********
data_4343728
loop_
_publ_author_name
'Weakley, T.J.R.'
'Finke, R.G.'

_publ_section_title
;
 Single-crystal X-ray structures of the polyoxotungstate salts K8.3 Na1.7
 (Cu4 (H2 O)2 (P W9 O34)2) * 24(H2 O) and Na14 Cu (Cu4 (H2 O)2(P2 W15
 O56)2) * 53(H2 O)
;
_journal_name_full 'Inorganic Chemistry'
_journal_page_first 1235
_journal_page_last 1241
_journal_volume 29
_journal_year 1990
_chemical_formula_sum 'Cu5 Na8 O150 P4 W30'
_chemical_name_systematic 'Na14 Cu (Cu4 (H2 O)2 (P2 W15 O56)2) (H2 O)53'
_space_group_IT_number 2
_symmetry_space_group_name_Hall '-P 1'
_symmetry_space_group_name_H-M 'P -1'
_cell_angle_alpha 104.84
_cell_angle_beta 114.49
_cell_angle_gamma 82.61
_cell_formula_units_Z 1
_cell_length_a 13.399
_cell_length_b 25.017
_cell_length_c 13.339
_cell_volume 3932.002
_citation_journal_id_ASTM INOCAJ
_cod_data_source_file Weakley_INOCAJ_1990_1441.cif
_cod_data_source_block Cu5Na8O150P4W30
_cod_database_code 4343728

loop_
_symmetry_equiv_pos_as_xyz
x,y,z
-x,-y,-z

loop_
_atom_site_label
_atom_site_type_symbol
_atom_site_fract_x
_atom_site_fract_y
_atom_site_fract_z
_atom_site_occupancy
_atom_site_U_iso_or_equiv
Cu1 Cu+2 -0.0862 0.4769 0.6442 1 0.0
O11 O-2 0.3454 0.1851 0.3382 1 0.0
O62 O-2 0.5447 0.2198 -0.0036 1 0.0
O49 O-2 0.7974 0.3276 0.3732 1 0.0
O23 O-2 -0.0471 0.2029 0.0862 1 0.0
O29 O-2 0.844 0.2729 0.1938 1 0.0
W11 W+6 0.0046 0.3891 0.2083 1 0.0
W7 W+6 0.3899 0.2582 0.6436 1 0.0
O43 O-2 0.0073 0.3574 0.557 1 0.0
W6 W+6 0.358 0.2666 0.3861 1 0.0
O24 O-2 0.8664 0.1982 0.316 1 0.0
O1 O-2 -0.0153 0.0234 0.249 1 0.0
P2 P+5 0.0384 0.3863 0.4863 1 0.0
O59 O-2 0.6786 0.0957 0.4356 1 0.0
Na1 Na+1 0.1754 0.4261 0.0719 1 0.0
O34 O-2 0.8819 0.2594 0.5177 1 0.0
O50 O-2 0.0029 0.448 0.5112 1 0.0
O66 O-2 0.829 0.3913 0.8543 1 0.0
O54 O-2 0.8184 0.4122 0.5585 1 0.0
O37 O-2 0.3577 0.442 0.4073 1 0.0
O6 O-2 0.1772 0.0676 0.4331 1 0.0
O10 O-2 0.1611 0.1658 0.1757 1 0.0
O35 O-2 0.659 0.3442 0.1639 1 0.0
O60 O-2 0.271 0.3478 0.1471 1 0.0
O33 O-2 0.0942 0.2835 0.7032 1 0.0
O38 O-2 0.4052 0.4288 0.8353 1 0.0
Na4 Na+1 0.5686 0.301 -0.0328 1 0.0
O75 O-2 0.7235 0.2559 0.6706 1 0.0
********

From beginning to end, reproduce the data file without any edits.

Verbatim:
data_4343728
loop_
_publ_author_name
'Weakley, T.J.R.'
'Finke, R.G.'

_publ_section_title
;
 Single-crystal X-ray structures of the polyoxotungstate salts K8.3 Na1.7
 (Cu4 (H2 O)2 (P W9 O34)2) * 24(H2 O) and Na14 Cu (Cu4 (H2 O)2(P2 W15
 O56)2) * 53(H2 O)
;
_journal_name_full 'Inorganic Chemistry'
_journal_page_first 1235
_journal_page_last 1241
_journal_volume 29
_journal_year 1990
_chemical_formula_sum 'Cu5 Na8 O150 P4 W30'
_chemical_name_systematic 'Na14 Cu (Cu4 (H2 O)2 (P2 W15 O56)2) (H2 O)53'
_space_group_IT_number 2
_symmetry_space_group_name_Hall '-P 1'
_symmetry_space_group_name_H-M 'P -1'
_cell_angle_alpha 104.84
_cell_angle_beta 114.49
_cell_angle_gamma 82.61
_cell_formula_units_Z 1
_cell_length_a 13.399
_cell_length_b 25.017
_cell_length_c 13.339
_cell_volume 3932.002
_citation_journal_id_ASTM INOCAJ
_cod_data_source_file Weakley_INOCAJ_1990_1441.cif
_cod_data_source_block Cu5Na8O150P4W30
_cod_database_code 4343728

loop_
_symmetry_equiv_pos_as_xyz
x,y,z
-x,-y,-z

loop_
_atom_site_label
_atom_site_type_symbol
_atom_site_fract_x
_atom_site_fract_y
_atom_site_fract_z
_atom_site_occupancy
_atom_site_U_iso_or_equiv
Cu1 Cu+2 -0.0862 0.4769 0.6442 1 0.0
O11 O-2 0.3454 0.1851 0.3382 1 0.0
O62 O-2 0.5447 0.2198 -0.0036 1 0.0
O49 O-2 0.7974 0.3276 0.3732 1 0.0
O23 O-2 -0.0471 0.2029 0.0862 1 0.0
O29 O-2 0.844 0.2729 0.1938 1 0.0
W11 W+6 0.0046 0.3891 0.2083 1 0.0
W7 W+6 0.3899 0.2582 0.6436 1 0.0
O43 O-2 0.0073 0.3574 0.557 1 0.0
W6 W+6 0.358 0.2666 0.3861 1 0.0
O24 O-2 0.8664 0.1982 0.316 1 0.0
O1 O-2 -0.0153 0.0234 0.249 1 0.0
P2 P+5 0.0384 0.3863 0.4863 1 0.0
O59 O-2 0.6786 0.0957 0.4356 1 0.0
Na1 Na+1 0.1754 0.4261 0.0719 1 0.0
O34 O-2 0.8819 0.2594 0.5177 1 0.0
O50 O-2 0.0029 0.448 0.5112 1 0.0
O66 O-2 0.829 0.3913 0.8543 1 0.0
O54 O-2 0.8184 0.4122 0.5585 1 0.0
O37 O-2 0.3577 0.442 0.4073 1 0.0
O6 O-2 0.1772 0.0676 0.4331 1 0.0
O10 O-2 0.1611 0.1658 0.1757 1 0.0
O35 O-2 0.659 0.3442 0.1639 1 0.0
O60 O-2 0.271 0.3478 0.1471 1 0.0
O33 O-2 0.0942 0.2835 0.7032 1 0.0
O38 O-2 0.4052 0.4288 0.8353 1 0.0
Na4 Na+1 0.5686 0.301 -0.0328 1 0.0
O75 O-2 0.7235 0.2559 0.6706 1 0.0